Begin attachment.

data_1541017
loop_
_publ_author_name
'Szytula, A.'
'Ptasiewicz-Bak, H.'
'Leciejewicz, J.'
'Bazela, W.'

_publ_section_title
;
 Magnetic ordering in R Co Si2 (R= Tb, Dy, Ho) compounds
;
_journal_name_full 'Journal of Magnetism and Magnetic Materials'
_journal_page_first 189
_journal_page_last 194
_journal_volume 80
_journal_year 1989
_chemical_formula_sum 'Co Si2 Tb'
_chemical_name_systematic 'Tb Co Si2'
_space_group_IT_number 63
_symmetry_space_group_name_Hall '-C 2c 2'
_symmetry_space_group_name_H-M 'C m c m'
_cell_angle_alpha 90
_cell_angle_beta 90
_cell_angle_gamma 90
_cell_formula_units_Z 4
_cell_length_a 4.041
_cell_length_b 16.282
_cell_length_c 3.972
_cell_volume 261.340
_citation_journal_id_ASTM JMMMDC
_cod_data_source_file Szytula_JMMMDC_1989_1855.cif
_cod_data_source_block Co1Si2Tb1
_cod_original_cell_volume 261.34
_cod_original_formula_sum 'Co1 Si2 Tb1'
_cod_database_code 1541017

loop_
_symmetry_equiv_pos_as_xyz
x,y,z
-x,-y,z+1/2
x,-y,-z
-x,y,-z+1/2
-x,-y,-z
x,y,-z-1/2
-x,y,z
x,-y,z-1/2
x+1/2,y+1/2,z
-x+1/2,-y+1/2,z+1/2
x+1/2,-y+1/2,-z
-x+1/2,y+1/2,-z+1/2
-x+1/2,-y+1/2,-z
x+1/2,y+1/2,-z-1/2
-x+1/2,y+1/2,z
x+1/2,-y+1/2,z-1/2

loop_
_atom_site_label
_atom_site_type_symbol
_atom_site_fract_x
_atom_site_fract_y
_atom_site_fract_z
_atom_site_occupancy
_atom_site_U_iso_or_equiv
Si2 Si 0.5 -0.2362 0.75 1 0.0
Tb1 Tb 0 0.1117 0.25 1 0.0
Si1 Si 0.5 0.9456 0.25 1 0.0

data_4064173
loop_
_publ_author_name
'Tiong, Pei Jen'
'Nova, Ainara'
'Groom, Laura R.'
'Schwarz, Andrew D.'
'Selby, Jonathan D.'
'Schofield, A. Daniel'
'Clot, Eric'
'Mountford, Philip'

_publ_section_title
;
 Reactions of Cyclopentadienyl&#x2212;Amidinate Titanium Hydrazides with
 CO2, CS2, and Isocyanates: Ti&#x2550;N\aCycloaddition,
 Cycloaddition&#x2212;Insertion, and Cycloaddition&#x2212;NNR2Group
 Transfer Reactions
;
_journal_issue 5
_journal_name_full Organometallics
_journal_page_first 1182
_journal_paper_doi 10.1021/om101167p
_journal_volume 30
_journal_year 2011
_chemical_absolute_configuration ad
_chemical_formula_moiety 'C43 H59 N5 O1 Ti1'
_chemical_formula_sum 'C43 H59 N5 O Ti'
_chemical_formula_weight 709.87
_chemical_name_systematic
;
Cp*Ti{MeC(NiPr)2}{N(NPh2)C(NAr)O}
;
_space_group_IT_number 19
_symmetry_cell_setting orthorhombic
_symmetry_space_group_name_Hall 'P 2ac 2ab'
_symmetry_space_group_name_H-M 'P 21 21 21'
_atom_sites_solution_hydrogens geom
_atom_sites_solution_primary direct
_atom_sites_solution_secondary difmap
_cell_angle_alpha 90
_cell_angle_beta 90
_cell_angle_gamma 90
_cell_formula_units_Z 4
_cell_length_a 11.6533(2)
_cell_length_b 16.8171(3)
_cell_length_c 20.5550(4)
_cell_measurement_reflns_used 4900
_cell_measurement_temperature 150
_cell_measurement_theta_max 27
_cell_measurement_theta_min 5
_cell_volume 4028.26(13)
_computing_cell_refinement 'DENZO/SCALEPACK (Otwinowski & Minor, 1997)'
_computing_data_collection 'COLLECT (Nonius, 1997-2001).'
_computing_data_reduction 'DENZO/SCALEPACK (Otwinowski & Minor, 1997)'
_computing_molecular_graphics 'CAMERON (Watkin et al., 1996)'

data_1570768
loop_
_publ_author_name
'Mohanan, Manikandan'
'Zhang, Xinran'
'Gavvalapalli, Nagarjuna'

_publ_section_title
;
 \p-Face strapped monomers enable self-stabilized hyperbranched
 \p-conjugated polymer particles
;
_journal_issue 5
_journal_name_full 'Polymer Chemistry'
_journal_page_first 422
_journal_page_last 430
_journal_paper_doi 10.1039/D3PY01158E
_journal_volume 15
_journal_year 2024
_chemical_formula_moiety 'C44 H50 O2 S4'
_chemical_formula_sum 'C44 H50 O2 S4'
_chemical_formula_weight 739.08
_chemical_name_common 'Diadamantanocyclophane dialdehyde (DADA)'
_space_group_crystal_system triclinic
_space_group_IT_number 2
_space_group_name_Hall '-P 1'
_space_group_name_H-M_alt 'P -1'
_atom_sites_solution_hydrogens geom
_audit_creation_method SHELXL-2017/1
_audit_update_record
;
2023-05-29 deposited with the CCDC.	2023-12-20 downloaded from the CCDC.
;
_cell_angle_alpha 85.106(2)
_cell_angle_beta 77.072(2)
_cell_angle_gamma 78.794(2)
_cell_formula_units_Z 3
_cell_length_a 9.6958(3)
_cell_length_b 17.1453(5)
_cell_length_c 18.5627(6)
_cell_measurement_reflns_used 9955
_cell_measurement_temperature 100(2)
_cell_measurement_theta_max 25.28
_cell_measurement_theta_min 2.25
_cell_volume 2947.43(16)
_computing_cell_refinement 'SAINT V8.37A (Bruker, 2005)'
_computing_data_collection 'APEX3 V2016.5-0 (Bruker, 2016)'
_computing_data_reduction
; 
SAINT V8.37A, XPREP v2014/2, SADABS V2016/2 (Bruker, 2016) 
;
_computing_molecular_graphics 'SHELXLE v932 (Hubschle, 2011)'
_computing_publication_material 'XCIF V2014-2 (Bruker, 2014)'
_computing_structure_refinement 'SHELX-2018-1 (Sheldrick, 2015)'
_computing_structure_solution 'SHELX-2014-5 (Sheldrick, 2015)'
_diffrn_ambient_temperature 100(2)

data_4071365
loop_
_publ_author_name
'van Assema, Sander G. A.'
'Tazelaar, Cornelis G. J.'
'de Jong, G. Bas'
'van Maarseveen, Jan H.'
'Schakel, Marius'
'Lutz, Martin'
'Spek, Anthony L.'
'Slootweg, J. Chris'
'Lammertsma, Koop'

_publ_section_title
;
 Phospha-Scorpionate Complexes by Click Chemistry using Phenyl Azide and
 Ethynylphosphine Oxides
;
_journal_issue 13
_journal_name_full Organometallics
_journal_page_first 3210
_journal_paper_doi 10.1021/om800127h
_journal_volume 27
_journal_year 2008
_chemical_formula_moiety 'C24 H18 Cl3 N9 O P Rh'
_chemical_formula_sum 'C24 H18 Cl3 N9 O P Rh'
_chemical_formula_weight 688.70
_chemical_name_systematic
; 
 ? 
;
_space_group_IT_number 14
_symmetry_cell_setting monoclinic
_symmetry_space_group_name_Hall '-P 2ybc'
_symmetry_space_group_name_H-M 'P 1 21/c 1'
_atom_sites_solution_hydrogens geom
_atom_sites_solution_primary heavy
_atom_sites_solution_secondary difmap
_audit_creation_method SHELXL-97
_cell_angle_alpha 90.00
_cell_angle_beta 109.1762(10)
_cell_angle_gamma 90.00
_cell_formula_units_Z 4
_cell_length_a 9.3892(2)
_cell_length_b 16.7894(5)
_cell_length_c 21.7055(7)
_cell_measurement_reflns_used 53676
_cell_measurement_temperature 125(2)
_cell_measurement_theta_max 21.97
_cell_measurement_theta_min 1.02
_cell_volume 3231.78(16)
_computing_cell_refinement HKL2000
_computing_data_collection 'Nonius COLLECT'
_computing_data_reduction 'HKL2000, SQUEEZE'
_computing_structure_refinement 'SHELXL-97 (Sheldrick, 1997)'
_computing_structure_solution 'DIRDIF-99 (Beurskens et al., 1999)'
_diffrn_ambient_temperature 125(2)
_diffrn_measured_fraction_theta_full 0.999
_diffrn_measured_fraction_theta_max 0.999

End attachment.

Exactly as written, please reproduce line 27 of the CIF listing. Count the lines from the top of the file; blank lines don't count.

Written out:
_cell_length_b 16.282